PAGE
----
Case Law Update – Reasonable Adjustments for a Menopausal Employee – Lynskey v Direct Line Insurance

31st October 2023

Employment Partner, Sally Bird looks at the reasonable adjustments for a menopausal employee.

Ms Lynskey worked at Direct Lane between 2016 and May 2022 when she resigned.

Ms Lynskey struggled to meet the normal performance standards of her role, as a result of her symptoms of the menopause, which, it was found, amounted to a disability.

Specifically, Ms Lynskey had comments made about her, such as she was “constantly trying to keep [her] head above water” together with having threats of disciplinary action made against her, and she was transferred to a new role in June 2020. Ms Lynskey had previously informed her line manager that her disability and associated symptoms of menopause were impacting her ability to retain information and her emotional stability. Ms Lynskey also received a written warning in relation to her performance.

When Ms Lynskey was absent on account of sickness, her line manager refused to exercise her discretion in relation to continuing her sick pay due to her number of absences, which were deemed to be unsustainable to the business.

Ms Lynskey was later referred to Occupational Health and the recommendations were that she was to have a phased return to work, provision of additional training and removal of her targets until the menopausal symptoms improved. Occupational Health also informed Direct Line that she was likely to be disabled under the Equality Act.

Ms Lynskey resigned and brought claims for constructive unfair dismissal and Equality Act complaints in relation to sex and age, together with failure to make reasonable adjustments and discrimination arising from disability.


The Employment Tribunal upheld the claims for failure to make reasonable adjustments and discrimination arising from disability. It was held that although Direct Line had provided coaching and additional training, there were other reasonable adjustments that could have been offered, including:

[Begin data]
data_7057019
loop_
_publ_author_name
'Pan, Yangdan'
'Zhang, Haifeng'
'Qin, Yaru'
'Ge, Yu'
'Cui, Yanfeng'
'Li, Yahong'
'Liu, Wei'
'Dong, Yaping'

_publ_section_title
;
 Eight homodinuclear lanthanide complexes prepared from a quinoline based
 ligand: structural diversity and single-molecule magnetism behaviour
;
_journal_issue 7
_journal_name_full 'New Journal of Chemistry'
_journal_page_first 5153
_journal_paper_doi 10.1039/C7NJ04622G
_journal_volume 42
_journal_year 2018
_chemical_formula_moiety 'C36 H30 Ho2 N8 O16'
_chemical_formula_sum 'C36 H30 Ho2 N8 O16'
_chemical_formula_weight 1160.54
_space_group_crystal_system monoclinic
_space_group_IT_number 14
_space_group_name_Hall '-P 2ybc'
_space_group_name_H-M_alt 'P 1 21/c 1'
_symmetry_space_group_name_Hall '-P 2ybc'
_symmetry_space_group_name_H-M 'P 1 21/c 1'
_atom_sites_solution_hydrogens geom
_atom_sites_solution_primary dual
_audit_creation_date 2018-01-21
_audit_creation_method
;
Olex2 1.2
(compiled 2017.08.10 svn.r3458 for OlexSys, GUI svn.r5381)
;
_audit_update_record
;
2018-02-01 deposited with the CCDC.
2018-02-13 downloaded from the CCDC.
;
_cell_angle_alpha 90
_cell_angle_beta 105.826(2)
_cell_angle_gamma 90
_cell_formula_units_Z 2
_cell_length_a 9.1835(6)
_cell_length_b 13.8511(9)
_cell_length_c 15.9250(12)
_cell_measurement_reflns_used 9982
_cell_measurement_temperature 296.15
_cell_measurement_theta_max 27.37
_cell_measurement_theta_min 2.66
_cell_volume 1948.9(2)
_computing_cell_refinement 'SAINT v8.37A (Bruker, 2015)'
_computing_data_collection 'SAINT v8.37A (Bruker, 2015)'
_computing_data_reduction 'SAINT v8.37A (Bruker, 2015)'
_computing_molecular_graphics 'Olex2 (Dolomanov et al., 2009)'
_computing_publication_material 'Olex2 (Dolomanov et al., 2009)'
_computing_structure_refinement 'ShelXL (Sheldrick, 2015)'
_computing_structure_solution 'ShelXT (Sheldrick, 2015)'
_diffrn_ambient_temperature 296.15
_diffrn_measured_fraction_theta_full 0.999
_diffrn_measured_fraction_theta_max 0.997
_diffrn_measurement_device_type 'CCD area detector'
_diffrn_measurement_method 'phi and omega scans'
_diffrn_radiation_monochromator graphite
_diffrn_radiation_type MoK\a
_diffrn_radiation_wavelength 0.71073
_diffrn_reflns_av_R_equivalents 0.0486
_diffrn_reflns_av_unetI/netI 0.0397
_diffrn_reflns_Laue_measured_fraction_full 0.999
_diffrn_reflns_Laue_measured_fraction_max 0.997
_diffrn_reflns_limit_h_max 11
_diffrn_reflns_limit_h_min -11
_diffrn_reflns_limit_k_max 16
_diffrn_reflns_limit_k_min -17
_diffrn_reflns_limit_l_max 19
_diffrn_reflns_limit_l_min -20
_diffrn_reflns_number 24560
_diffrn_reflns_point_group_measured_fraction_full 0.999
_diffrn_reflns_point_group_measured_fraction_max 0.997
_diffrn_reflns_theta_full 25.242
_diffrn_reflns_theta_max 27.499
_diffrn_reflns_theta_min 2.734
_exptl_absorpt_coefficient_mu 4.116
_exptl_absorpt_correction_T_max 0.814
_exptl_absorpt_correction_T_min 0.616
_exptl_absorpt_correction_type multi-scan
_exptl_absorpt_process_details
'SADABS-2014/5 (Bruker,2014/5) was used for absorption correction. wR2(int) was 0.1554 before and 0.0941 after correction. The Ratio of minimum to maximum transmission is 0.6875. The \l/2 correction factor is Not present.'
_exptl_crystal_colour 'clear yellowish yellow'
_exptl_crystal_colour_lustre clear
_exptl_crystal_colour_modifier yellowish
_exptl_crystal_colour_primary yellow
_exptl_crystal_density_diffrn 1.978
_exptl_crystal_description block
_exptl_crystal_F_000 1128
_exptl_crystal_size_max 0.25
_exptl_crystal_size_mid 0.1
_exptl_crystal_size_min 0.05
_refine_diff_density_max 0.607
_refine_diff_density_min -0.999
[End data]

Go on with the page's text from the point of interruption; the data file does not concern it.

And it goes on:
• Abandoning the disciplinary process and accepting Ms Lynskey’s mitigation;
  • Reducing Ms Lynskey’s targets in relation to call time together with her non-assurance targets; and
  • Looking for a role for Ms Lynskey that did not involve interacting with difficult customers, for example considering a non-telephony role.

Direct Line refused to concede that Ms Lynskey was disabled until a late stage in proceedings. This was despite knowing about her condition because of the Occupational Health report, which stated her symptoms were likely to amount to a disability. In addition, Direct Line also had access to Ms Lynskey’s medical evidence. The Tribunal therefore made an award of aggravated damages on the basis that the delay in conceding was “oppressive” and that there was no reasonable explanation offered for this delay. Further, the Tribunal found that this had been an additional burden on Ms Lynskey at a time when she was acting as a litigant in person, together with adding an additional source of upset.

Ms Lynskey was awarded £23,000 for injury to feelings, £2,500 for aggravated damages and £30,000 for loss of past and future earnings, plus interest.

Our Comments

This case serves as a reminder that employers need to educate themselves and be aware of the issues surrounding menopause and that these could amount to a disability. Employers should be particularly mindful of how the symptoms can impact an employee’s performance and be prepared to make reasonable adjustments accordingly.

We have also previously covered a similar case whereby it was held for the first time that a Claimant’s menopausal symptoms amounted to a disability. The link to the overview of this case is here.

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